So on the question are power transformers hackable, my vote would be yes. On the question will Sandia find any malicious tampering, my vote would be no. Good to run an inspection but bad to create so much fuss around it.


There is no relationship between my opinions and publications in this blog and the views of my employer in whatever capacity.


Sinclair Koelemij

The Purdue Reference Model outdated or up-to-date?


Is the Purdue Reference Model (PRM) outmoded? If I listen to the Industrial Internet of Things (IIoT) community, I would almost believe so. IIoT requires connectivity to the raw data of the field devices and our present architectures don’t offer this in an easy and secure way. So let’s look in a bit more detail to the PRM and the IIoT requirements, to see if they really conflict or can coexist side by side?


I start the discussion with the Purdue Reference Model, developed in the late 80’s. Developed in a time that big data was anything above 256 Mb and the Internet was still in its early years, a network primarily used by and for university students. PRM’s main objective was creating a hierarchical model for manufacturing automation, what was called computer integrated manufacturing (CIM) in those days. If we see the model as it was initially published we note a few things:

  • The model has nothing to do with a network, or security. There are no firewalls, there is no DMZ.
  • There is an operator console at level 1. Maybe a surprise for people who started to work in automation in the last 20 years, but in those days quite normal.
  • Level 4 has been split in a level 4A and a level 4B, to segment functions that directly interact with the automation layers and functions requiring no direct interface.
  • There is no level 0, the Process layer is what it is a bunch of pipes, pumps, vessels and some clever stuff.

Almost a decade later we had ANSI / ISA-95 that took the work of the Purdue university and extended it with some new ideas and created an international standard that became very influential for ICS design. It was the ANSI / ISA-95 standard that named the Process level, level 0. But in those days level 0 was still the physical production equipment. The ISA-95 standard says following on level 2, level 1, and level 0 : ” Level 0 indicates the process, usually the manufacturing or production process. Level 1 indicates manual sensing, sensors, and actuators used to monitor and manipulate the process. Level 2 indicates the control activities, either manual or automated, that keeps the process stable or under control.” So level 0 is the physical production equipment, and level 1 includes the sensors and actuators. It was many years later that people started using level 0 for the field equipment and their networks, all new developments with the rise of Foundation Fieldbus, Profibus, the HART protocol, but never part of the standard. It was probably the ISA 99 standard that introduced a new layer between level 4 and level 3, the DMZ. It was the vendor community that started giving it a level name, level 3.5. But level 3.5 has never been a functional level, it was an interface between two trust zones for adding security. Though often the way it was implemented contributed little to security, but it was a nice feeling to say we have a demilitarized zone between the corporate network and the control network. So far the history of the Purdue Reference Model and ISA-95 and their contribution to the levels. Now lets have a look at how a typical industrial control system (ICS) looks without immediately using names for levels.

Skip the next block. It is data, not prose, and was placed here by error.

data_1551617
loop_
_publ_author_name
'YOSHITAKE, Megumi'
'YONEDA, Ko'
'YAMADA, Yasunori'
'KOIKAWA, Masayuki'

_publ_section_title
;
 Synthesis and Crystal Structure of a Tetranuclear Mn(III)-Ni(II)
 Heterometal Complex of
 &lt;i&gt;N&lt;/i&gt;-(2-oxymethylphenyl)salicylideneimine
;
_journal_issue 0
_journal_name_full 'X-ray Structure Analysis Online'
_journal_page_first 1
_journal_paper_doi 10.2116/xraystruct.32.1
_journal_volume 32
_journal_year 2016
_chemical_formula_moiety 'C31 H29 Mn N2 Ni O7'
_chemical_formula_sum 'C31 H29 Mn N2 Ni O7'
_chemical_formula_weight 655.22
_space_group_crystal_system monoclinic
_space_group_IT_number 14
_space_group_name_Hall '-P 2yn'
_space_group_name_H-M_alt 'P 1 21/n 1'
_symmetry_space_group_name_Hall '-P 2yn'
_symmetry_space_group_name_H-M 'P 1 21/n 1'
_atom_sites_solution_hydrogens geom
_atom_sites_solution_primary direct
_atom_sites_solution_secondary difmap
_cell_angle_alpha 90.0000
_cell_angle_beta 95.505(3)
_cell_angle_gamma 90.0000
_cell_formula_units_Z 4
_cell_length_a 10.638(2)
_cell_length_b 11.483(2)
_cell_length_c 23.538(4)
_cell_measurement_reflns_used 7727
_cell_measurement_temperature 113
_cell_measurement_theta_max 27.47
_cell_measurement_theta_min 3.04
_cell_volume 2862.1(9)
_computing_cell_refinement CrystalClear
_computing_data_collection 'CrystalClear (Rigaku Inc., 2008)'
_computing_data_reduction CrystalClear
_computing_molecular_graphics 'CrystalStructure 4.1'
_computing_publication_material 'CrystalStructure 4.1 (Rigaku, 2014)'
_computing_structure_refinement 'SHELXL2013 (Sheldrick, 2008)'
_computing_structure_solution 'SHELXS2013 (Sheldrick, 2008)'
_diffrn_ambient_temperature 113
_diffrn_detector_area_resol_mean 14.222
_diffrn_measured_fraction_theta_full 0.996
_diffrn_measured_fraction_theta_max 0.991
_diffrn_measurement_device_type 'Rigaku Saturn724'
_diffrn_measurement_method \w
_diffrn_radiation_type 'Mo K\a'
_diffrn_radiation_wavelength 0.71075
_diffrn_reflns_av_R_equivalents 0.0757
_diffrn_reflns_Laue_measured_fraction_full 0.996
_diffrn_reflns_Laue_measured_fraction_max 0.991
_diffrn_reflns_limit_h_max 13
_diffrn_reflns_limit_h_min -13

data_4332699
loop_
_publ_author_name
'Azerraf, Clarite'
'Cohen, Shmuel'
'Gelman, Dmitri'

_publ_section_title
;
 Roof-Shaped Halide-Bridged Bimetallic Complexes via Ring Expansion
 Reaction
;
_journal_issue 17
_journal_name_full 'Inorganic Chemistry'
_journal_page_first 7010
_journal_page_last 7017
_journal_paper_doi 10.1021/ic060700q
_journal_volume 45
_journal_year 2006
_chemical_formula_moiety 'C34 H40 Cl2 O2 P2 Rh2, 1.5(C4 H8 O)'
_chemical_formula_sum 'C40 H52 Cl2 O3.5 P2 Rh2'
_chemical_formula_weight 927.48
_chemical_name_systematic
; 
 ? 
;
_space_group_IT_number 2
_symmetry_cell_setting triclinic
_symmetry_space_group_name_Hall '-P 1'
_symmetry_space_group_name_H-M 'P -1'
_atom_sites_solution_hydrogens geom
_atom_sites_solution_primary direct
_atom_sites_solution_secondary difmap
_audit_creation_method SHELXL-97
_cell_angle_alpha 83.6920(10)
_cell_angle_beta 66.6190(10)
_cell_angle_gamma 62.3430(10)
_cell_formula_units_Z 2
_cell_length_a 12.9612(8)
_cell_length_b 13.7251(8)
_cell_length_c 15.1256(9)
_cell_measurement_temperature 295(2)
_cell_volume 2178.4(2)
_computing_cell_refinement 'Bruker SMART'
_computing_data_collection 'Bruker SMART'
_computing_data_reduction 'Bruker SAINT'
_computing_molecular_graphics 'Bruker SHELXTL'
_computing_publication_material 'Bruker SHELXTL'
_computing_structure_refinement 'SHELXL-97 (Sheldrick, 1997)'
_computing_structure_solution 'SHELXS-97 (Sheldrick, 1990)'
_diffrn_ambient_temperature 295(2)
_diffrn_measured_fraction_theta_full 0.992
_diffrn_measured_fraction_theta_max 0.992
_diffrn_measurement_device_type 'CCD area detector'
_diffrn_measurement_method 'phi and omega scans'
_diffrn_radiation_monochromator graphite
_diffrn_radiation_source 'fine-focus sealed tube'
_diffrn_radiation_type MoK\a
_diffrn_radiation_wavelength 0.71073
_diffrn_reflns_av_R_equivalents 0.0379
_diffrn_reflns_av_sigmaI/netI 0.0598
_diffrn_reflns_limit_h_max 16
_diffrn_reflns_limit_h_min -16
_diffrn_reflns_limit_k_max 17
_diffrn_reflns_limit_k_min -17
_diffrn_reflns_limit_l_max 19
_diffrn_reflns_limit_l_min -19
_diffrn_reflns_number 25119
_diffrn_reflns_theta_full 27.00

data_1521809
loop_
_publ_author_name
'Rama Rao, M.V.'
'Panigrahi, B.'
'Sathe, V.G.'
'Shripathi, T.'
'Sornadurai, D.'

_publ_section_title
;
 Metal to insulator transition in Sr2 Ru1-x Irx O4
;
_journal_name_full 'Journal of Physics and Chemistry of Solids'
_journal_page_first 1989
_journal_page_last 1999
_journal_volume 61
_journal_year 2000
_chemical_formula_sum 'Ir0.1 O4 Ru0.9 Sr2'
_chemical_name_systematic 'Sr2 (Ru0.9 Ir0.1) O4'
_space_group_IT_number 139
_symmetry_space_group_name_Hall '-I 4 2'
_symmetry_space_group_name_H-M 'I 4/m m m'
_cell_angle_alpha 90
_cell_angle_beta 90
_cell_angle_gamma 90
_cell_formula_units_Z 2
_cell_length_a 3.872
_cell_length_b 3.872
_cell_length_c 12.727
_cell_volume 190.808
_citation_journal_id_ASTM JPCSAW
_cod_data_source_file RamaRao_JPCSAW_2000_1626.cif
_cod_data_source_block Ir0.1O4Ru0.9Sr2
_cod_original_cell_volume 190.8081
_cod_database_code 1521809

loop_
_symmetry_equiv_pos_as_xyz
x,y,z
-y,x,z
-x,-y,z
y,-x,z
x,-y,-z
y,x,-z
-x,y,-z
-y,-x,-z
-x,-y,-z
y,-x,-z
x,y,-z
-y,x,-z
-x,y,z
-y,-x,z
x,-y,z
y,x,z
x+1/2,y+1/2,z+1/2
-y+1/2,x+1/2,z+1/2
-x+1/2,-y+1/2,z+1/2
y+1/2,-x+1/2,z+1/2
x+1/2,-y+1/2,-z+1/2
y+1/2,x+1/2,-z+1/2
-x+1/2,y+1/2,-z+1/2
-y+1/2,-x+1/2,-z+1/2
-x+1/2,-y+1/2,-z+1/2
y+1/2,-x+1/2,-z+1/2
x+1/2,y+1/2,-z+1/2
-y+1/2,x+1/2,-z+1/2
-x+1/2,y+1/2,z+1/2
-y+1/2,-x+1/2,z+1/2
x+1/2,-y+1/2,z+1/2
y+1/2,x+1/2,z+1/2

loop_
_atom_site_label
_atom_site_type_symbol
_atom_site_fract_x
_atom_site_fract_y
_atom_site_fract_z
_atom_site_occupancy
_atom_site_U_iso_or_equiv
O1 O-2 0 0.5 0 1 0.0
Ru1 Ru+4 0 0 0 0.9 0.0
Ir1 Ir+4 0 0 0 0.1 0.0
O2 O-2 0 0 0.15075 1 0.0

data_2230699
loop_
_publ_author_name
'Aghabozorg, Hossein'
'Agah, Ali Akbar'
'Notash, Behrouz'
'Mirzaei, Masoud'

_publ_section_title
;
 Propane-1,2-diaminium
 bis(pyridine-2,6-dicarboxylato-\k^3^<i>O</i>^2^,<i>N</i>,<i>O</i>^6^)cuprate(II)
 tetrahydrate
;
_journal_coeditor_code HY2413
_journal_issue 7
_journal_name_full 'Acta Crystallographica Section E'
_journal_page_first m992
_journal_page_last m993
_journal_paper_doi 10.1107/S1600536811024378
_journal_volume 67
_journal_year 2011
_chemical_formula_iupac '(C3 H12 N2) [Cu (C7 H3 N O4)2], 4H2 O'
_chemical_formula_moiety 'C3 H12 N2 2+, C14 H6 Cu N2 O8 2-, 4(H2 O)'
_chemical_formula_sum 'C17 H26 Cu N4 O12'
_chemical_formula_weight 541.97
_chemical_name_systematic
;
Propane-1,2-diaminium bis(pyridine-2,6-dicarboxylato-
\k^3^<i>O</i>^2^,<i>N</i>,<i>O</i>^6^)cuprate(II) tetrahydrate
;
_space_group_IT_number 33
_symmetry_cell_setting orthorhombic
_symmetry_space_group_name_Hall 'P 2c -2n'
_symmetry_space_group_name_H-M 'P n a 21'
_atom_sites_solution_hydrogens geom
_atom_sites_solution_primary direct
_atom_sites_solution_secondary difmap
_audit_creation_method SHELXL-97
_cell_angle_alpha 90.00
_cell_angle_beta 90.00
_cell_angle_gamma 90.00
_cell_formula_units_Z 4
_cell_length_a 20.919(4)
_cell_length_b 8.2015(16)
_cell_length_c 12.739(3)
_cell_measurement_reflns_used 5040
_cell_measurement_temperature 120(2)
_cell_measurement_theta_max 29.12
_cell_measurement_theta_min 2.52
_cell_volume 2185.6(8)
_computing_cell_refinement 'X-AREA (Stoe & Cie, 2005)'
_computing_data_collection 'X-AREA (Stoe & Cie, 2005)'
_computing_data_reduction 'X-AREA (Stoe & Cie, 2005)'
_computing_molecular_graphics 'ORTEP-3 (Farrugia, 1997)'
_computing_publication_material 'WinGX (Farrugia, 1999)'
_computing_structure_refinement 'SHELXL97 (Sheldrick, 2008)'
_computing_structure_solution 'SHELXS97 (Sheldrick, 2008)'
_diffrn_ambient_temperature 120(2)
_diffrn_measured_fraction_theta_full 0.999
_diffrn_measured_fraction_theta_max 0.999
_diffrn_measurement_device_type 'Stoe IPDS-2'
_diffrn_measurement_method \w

From a functional viewpoint we can split a traditional ICS architecture in 5 main parts:

  • Production management system, which task it is to control the automation functions. Typical domain of the DCS and SCADA systems. But also compressor control (CCS), power management systems (PMS) and the motor control center (MCC) reside here. basically everything that takes care of the direct control of the production process. And of course all these systems interact with each other using a wide range of protocols, many of them with security short comings;
  • Operations management system, which task it is to optimize the production process, but also to monitor and diagnose the process equipment (for example machine monitoring functions such as vibration monitoring), and various management functions such as asset management, accounting and reconciliation functions to monitor the mass balance of process units, and emission monitoring systems to meet environmental regulations;
  • Information systems is the third category, these systems collect raw data and transform it into information to be used for historical trends or to feed other systems with information. The objective here is to transform the raw data into information and ultimately information into knowledge. The data samples stored are normally one minute snapshots, hourly averages, shift averages, daily averages, etc. An other example of an information system is custody metering system (CMS) for measuring product transfer for custody purposes.
  • The last domain of the ICS is the Application domain, for example for advanced process control (APC) applications, traditionally performing advisory functions. But overtime the complexity of running an production processes grew, response to changes in the process became more important so advisory functions were taking over the task of the process operator immediately changing the setpoints using setpoint control or controlling the valve with direct digital control functions. There are plants today that if APC would fail, the production is no longer profitable or can’t reach the required product quality levels.